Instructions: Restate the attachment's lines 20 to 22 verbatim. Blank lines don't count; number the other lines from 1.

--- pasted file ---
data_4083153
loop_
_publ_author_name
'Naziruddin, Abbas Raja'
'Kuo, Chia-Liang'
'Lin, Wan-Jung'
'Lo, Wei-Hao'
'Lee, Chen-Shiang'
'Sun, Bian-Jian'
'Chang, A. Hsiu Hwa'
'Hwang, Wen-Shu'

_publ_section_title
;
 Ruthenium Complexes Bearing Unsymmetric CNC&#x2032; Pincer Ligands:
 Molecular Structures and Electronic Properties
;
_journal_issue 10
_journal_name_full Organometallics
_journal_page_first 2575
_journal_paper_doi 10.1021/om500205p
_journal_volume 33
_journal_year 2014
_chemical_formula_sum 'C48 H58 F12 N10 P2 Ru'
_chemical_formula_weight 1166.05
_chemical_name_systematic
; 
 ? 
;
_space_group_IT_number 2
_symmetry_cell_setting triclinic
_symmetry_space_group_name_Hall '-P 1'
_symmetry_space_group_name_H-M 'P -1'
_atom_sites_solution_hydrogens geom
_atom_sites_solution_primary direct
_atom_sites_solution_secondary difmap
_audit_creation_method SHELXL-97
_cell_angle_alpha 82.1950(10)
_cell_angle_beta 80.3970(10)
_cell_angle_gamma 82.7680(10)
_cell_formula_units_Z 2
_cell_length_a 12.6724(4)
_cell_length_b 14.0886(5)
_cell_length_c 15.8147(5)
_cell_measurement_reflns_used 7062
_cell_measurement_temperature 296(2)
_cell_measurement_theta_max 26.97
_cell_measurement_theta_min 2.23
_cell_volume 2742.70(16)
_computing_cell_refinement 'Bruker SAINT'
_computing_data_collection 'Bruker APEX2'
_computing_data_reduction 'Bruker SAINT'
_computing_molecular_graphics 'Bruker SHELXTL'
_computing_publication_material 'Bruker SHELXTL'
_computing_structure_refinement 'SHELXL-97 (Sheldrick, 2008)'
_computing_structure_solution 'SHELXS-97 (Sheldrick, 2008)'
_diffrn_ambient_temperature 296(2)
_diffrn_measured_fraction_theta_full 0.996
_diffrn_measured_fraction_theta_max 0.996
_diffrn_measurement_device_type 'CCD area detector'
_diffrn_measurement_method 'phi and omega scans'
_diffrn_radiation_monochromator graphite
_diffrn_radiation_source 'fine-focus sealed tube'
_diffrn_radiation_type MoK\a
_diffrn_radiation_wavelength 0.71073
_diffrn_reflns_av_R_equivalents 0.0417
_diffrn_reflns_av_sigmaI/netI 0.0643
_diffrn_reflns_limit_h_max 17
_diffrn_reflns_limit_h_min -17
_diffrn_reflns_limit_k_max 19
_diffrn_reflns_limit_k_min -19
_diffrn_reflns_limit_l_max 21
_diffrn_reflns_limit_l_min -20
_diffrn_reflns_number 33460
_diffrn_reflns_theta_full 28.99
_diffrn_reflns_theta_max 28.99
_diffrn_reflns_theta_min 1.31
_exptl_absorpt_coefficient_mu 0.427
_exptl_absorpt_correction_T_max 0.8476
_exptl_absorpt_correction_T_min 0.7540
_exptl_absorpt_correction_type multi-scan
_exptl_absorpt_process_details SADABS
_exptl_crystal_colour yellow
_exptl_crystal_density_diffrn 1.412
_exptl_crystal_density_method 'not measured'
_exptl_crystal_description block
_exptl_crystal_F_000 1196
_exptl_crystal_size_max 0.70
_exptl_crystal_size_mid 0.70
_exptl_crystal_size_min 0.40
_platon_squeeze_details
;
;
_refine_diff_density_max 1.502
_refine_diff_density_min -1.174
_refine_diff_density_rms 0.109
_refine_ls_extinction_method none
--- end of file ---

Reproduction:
_journal_paper_doi 10.1021/om500205p
_journal_volume 33
_journal_year 2014